An Independent Monthly Newsmagazine Serving the Community since 1989


Rio Rancho City Hall Construction

Construction is ongoing for the new Rio Rancho City Hall building, planned to be the heart of a bustling economic city center that is now home only to sparse population and blowing tumbleweeds.

Santa Ana Star Center

The new Santa Ana Star Center is home to the New Mexico Scorpions hockey team and offers a new event arena space to the Albuquerque area.

Santa Ana Star Arena

Inside the Santa Ana Star Center, the hockey rinks ice is covered with insulating boards to prepare the arena for a concert.

New city center is focus of Rio Rancho’s vision

—TY BELKNAP
The second-level windows of the New Santa Ana Star Center provide a panoramic view of the future of Rio Rancho. To see it, one needs to share some of the City of Vision’s vision, because right now there is a lot of empty space. Rio Rancho Communications and Civic Outreach Division manager Peter Wells took the Signpost staff on a tour that shared some of the vision.

The center is so named because Santa Ana Star Casino was top bidder for naming rights. It is seen as the economic engine behind the city’s push to develop not only as a population center, but to become an entertainment and sports destination. It is home to the New Mexico Scorpions hockey team and perhaps soon will house an arena football team. A concert last month grossed $500,000.

To the north, the city hall is under construction—scheduled for completion in July of 2007. West of city hall, the main street leads to fifty acres designated for Lion’s Gate Studios. East of city hall is 436 acres for a new University of New Mexico campus that would be the third largest in the state. Wells said that since the downtown area is starting from scratch, conscious decisions can be made about how it will develop. “It will be pedestrian friendly with shops, restaurants, and movie theaters,” he explained.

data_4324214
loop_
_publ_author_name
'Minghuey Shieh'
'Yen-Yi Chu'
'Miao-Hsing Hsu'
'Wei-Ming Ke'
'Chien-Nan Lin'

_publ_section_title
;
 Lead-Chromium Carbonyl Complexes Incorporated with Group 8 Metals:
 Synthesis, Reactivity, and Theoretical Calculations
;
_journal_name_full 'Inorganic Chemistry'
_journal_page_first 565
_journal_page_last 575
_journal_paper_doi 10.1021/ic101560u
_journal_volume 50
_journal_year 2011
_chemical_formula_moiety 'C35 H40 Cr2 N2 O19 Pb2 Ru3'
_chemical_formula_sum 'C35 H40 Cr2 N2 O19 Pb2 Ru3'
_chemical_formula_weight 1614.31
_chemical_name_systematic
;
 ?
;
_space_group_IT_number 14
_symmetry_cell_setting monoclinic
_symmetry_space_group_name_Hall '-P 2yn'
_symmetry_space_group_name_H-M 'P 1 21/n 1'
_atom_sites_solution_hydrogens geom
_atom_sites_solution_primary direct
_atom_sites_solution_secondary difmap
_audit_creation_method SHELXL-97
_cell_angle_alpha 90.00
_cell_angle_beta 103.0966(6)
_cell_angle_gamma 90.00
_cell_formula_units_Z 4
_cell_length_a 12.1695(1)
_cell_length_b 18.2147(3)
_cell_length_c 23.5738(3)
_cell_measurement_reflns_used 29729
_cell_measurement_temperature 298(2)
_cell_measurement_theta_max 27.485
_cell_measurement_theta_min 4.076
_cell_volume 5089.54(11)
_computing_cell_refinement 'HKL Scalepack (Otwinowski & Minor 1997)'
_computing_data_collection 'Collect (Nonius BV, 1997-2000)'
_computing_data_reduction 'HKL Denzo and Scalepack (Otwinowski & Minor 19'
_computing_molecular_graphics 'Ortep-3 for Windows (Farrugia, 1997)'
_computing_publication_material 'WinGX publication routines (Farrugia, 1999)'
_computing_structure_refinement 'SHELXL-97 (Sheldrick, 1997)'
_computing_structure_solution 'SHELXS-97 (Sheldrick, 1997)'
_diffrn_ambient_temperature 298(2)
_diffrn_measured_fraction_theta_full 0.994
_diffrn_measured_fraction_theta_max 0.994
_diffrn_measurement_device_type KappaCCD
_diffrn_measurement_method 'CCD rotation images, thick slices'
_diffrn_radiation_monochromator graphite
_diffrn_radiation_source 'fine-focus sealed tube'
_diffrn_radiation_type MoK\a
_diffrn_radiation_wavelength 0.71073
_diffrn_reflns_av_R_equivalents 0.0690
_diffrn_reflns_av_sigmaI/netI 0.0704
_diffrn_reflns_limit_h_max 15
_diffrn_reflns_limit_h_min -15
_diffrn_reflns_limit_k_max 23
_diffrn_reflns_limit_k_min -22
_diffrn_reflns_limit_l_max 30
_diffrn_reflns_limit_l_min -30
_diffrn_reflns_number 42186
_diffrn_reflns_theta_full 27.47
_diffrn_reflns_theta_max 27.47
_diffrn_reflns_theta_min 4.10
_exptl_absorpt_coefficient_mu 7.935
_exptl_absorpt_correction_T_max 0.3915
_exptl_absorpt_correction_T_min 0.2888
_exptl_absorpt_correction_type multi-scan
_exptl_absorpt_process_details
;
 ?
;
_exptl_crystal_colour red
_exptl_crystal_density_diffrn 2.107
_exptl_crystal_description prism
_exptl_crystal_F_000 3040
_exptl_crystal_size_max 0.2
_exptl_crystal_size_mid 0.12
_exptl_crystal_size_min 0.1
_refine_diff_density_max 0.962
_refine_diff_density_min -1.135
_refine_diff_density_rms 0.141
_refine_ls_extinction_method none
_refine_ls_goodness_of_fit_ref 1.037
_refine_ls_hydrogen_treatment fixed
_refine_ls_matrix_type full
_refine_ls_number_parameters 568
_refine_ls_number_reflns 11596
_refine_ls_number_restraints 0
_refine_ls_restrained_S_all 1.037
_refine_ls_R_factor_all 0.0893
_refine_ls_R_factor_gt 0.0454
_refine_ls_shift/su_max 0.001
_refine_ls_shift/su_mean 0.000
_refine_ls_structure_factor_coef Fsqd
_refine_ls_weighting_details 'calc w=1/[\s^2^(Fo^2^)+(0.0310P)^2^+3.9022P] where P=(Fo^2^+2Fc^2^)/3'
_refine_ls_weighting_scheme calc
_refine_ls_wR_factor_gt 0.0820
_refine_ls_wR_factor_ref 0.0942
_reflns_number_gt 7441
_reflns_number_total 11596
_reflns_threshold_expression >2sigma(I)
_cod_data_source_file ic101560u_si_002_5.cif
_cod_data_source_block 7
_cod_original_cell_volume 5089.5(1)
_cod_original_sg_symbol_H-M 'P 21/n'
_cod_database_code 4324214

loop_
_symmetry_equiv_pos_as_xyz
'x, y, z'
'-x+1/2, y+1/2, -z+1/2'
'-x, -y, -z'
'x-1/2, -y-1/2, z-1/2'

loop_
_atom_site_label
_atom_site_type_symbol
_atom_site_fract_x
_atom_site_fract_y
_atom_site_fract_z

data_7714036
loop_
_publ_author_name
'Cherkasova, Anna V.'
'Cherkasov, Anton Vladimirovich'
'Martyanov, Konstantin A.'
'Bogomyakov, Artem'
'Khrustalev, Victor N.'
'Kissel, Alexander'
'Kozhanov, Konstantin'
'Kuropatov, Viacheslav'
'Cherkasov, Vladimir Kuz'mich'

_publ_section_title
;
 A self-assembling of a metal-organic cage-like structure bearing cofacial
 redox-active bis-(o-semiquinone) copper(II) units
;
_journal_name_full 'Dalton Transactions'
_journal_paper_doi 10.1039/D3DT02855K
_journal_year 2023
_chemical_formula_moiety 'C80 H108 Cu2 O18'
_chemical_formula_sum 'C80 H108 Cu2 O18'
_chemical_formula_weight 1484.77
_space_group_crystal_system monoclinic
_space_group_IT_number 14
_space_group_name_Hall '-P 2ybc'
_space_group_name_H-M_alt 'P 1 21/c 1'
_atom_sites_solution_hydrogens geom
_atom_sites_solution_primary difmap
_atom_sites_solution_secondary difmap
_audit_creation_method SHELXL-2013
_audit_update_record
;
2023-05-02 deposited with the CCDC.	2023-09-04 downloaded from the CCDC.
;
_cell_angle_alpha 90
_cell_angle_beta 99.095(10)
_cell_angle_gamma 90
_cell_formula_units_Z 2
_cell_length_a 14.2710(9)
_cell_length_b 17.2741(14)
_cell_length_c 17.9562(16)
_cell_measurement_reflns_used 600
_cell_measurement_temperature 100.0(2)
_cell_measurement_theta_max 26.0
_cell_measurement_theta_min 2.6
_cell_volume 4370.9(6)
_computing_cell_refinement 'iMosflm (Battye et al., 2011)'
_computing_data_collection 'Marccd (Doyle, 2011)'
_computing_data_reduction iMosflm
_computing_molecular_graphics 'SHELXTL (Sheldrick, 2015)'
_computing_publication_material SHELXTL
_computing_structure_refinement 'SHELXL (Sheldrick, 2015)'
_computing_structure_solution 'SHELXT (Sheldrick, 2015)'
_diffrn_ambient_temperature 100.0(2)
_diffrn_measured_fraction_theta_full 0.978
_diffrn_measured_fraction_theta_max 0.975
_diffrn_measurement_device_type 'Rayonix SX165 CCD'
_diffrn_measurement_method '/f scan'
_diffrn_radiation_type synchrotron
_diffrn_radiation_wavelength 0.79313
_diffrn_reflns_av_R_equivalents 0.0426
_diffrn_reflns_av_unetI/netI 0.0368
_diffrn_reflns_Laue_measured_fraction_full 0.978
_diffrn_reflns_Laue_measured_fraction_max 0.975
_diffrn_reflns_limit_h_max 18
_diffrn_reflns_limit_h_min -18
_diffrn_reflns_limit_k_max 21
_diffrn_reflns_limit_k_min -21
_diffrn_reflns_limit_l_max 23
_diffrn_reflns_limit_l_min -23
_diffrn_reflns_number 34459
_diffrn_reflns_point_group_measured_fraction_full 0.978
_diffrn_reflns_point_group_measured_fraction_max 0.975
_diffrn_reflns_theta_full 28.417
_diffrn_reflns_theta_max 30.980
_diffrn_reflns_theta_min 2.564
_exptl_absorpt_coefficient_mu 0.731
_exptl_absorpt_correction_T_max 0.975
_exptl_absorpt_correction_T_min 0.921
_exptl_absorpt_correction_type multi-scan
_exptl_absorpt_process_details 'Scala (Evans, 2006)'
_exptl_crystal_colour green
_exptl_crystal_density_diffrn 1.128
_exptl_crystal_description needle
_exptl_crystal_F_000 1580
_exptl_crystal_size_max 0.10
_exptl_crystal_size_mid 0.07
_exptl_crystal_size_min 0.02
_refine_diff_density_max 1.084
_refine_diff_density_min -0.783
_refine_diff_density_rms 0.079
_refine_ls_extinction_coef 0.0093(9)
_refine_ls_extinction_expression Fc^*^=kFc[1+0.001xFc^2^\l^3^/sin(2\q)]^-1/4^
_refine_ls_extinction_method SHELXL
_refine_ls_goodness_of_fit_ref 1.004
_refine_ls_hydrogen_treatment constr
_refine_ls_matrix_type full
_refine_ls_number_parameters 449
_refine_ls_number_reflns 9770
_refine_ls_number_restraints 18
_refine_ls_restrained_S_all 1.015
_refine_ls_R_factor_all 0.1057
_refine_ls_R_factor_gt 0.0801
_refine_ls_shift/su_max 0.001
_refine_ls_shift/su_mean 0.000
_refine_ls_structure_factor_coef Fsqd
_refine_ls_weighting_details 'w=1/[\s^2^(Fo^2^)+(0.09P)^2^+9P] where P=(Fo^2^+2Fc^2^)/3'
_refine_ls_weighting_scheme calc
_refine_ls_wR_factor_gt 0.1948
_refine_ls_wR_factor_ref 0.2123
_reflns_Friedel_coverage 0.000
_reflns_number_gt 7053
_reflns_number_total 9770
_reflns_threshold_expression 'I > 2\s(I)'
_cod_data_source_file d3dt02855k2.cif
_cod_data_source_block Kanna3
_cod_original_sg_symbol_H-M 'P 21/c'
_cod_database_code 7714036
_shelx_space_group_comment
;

Southeast of the Santa Ana Star Center will be the new $45 million high school, surrounded by residential areas. Looking out toward Sandia Mountain, the entire desert bordered by NM 528 and US 550, from the river to the top of the escarpmentand beyond, is envisioned to be totally developed by multiple uses.

Rio Rancho has come a long way since Amrep bought ranchland from Bruce King in 1962. Propelled initially by international land-speculation schemes, Amrep stock prices have skyrocketed. The concept of providing affordable housing to a growing and westward-moving population, supported and promoted by local and state government seems to have produced limitless possibilities for developers and consumers alike.

The remarkable development of Rio Rancho has not come without some growth pains. Traffic to New Mexico Scorpions games at the center is backed up at a road construction bottleneck at Unser and Northern boulevards. City officials assure the public that traffic access will improve as the demand increases. They suggested that fans use back roads past the county landfill.

That demand is only part of the pressure developing in city hall. New Mayor Kevin Jackson expressed doubts about city manager Jim Palenick’s vision for the city—particularly about the size and importance of a deal he worked out with Las Vegas-based LWP, Inc., to develop eighty acres of downtown. Last month the city council voted unanimously to fire Palenick, considered by many to be the man behind the city’s vision. Could they be getting cold feet?

Peter Wells said, “The city is reviewing the deal with LWP and may look at other options, but city staff and elected officials are proceeding with plans and progressing toward the vision of downtown development.”

Former mayor Jim Owen said that things in city government are not as they seem. On the subject of Mayor Jackson, he was quoted in the Albuquerque Journal, "Every time Jackson's lips move, he lies. He does not know how not to lie." According to the article, Jackson said he would not stoop to Owen’s level and that, “In order to go forward we need a more collaborative approach in city hall.”